Financing

Will the Volcker Rule Help Small Business Lending?


Small business owners occupied with holiday sales and closing out their 2013 books likely missed the December news about the approval of the Volcker Rule. Banking regulations are pretty dry, after all, and there’s no bright line connecting this one to the concerns of the average nail salon or Internet retailer.

But even though it didn’t make big news in entrepreneurial circles, this rule could have an outsize impact on small businesses. That’s because it may prod banks back into the traditional lending arena that many of them largely abandoned more than a decade ago. And if more small business owners can get relatively low-interest bank loans—rather than relying on the high-cost alternative lenders that have sprung up to meet demand­—that could free up capital that would allow them to hire and expand their companies.

“One of the consequences [of the Volcker Rule] that has been recognized is that larger banks may start to take the small business loan market seriously, which they have not for 10 years,” says Frank A. Mayer III, an attorney at Pepper Hamilton who specializes in financial institutions and banking regulations.

Let’s start with some simplified background: The Volcker Rule (named for the former Federal Reserve Chairman Paul Volcker, who dreamed it up) prohibits banks from making the kinds of risky bets with depositors’ money that led to the financial crash in 2008 and subsequent bank bailouts. The idea is that if banks are considered too big to fail, and therefore get de facto government backstops, their activities shouldn’t put them at risk of failing in the first place.

What’s this got to do with small business? Many large banks retreated from small business lending more than a decade ago, after a Depression-era prohibition on more lucrative trading activity was repealed. The Volcker Rule was passed in 2010 as part of the Dodd-Frank financial legislation but wasn’t finalized until December. The new regulation sets a deadline of July 2015 for banks to shut down their proprietary trading operations.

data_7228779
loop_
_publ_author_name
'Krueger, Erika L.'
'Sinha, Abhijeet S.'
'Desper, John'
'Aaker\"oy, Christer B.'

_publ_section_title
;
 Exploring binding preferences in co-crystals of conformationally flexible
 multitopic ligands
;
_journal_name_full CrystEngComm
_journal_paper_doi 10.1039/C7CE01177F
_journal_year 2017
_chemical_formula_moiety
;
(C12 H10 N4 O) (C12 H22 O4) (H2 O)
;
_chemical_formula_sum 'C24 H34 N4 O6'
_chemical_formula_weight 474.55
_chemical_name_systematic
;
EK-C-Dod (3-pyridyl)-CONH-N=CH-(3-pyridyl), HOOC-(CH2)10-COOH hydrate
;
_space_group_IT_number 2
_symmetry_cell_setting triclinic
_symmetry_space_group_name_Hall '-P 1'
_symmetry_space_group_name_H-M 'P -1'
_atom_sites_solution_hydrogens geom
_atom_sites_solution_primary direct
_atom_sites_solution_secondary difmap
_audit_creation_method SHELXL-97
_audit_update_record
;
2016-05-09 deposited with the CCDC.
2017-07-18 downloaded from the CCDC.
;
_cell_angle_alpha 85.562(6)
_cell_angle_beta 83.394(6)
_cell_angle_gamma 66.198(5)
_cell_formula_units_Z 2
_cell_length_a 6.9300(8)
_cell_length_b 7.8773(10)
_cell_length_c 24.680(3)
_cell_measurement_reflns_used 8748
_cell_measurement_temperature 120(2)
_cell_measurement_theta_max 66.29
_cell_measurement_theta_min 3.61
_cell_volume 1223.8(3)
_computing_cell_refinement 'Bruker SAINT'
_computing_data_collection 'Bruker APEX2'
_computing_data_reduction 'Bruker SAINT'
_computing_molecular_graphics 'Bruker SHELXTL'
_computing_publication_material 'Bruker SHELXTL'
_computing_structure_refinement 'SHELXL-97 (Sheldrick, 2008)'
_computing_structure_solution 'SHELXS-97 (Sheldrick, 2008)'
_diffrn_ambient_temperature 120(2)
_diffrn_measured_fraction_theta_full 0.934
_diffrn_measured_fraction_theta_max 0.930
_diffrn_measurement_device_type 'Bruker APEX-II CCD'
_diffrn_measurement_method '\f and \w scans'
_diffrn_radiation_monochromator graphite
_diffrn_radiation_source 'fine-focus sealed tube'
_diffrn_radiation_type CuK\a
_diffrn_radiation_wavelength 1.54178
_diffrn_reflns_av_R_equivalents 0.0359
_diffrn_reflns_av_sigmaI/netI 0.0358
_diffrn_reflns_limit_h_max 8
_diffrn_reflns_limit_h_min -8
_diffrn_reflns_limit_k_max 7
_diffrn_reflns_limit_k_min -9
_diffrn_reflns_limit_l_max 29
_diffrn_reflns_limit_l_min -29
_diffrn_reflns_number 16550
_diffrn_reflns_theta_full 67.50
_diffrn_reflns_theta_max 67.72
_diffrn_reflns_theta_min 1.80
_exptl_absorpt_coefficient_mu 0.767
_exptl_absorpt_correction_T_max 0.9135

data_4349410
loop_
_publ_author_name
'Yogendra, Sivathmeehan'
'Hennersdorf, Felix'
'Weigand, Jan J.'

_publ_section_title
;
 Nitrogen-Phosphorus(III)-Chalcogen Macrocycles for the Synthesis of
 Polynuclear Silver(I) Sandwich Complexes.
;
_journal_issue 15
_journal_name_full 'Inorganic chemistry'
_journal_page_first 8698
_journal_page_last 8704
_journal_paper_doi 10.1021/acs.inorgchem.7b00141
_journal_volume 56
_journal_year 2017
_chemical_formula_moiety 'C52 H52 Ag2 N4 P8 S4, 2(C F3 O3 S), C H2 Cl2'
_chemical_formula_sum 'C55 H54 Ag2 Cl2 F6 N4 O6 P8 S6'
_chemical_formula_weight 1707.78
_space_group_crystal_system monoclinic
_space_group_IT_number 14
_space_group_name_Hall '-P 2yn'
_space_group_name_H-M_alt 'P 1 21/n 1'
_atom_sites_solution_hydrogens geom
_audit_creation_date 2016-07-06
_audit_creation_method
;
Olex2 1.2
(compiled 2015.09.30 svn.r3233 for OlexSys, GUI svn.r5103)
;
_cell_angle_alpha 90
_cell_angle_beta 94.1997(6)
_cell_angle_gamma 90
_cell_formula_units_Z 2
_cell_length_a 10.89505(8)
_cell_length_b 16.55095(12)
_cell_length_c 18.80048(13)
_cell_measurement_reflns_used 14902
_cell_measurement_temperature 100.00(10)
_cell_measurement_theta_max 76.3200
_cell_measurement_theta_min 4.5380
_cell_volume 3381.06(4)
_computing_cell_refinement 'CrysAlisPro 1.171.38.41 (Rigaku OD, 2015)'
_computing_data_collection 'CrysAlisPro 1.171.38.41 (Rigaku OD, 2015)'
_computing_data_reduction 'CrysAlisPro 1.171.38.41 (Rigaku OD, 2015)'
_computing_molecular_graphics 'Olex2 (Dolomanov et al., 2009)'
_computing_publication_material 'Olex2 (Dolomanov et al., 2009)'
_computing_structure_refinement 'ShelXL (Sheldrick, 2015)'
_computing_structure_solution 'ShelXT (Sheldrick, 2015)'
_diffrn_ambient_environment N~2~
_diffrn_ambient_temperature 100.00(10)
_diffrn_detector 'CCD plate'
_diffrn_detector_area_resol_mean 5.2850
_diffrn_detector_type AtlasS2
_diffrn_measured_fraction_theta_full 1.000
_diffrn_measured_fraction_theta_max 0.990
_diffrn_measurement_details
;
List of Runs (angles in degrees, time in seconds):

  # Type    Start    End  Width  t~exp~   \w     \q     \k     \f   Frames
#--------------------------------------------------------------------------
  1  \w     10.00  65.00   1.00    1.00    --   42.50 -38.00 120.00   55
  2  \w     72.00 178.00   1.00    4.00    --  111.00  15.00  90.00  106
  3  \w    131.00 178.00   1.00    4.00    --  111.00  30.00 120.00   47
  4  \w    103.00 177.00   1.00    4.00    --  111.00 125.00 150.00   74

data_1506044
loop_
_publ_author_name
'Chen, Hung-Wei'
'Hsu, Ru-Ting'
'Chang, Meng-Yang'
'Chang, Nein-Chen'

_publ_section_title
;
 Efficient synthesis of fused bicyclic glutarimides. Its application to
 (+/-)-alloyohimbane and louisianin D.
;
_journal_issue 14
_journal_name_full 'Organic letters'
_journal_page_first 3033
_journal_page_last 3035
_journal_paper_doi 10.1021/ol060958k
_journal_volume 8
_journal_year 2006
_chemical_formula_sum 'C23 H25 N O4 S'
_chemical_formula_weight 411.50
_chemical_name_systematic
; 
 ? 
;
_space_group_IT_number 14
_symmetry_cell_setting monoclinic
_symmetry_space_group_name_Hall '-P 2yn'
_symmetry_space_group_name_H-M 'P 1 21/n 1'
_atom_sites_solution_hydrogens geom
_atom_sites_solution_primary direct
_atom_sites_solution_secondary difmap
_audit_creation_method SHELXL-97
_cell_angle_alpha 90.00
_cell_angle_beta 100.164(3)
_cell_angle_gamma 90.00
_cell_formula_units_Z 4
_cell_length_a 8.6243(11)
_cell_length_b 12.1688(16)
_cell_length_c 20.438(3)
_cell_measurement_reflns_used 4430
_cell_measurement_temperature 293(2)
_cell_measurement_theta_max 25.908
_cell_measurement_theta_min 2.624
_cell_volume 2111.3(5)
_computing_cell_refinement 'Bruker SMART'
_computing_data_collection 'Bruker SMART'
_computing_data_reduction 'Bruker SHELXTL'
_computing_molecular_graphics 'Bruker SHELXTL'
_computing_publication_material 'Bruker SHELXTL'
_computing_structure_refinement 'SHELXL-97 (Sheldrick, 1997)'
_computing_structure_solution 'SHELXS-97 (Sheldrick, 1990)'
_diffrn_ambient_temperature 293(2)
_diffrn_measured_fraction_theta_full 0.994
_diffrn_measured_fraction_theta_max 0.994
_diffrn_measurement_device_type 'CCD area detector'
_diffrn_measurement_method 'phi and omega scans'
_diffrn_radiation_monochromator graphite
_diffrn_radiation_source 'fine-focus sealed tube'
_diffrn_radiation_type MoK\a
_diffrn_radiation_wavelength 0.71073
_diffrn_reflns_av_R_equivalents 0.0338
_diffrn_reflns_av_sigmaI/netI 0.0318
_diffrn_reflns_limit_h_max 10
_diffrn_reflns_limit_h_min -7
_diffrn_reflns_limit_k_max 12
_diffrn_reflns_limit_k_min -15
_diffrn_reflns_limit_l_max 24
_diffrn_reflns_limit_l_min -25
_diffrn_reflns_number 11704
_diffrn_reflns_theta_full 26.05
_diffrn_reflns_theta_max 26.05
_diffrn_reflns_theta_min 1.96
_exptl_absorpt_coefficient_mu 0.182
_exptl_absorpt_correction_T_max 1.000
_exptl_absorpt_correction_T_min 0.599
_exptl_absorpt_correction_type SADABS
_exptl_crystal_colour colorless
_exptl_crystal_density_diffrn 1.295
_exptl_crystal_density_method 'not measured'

With trading off the table, some experts suggest, lenders may warm up to small businesses as the banks look for new ways to bring in revenue. “The bigger banks [that] have been absent [from small business lending] will be forced to start doing traditional banking again,” Rohit Arora, co-founder and chief executive of Biz2Credit, an online credit marketplace that facilitates small business lending. “There’s been a big gap in the market … and that absence has created a lot of problems.”

One of those problems, some experts say, is the growth of alternative lenders. Mark Pinsky, president and CEO of Opportunity Finance Network, an organization of more than 170 U.S. community lenders, worries about small businesses being courted by aggressive online lenders that charge high interest rates and operate largely without regulation. “Some of these guys are payday lenders for businesses,” Pinsky says. “There is a place for [alternative lending] but it should be as little a place as possible. You shouldn’t need it for everything, because you’re giving up control over your assets and putting your company at significant risk.”

Not everyone is optimistic that the Volcker Rule will improve small business lending. In fact, some worry that it could hurt by imposing compliance burdens and taking market share away from regional and community banks that do much of the traditional lending to small business now. Trade groups that represent those small lenders are already pushing back against the compliance burden and have won some concessions. “Anything that negatively impacts community banks is bad for small business lending,” says Bob Coleman, editor of the Coleman Report, an online newsletter focused on the small business banking sector.

Pinsky is also a skeptic. “It is possible that [the Volcker Rule] will push some banks to do more business lending, but they’re not going to do small business lending. They’ll use the same algorithms that they always use, which leads to larger deals with larger businesses,” he says. “Small businesses are going to have to continue to weather some tough times.”

Karen_klein
Klein is a Los Angeles-based writer who covers entrepreneurship and small-business issues.

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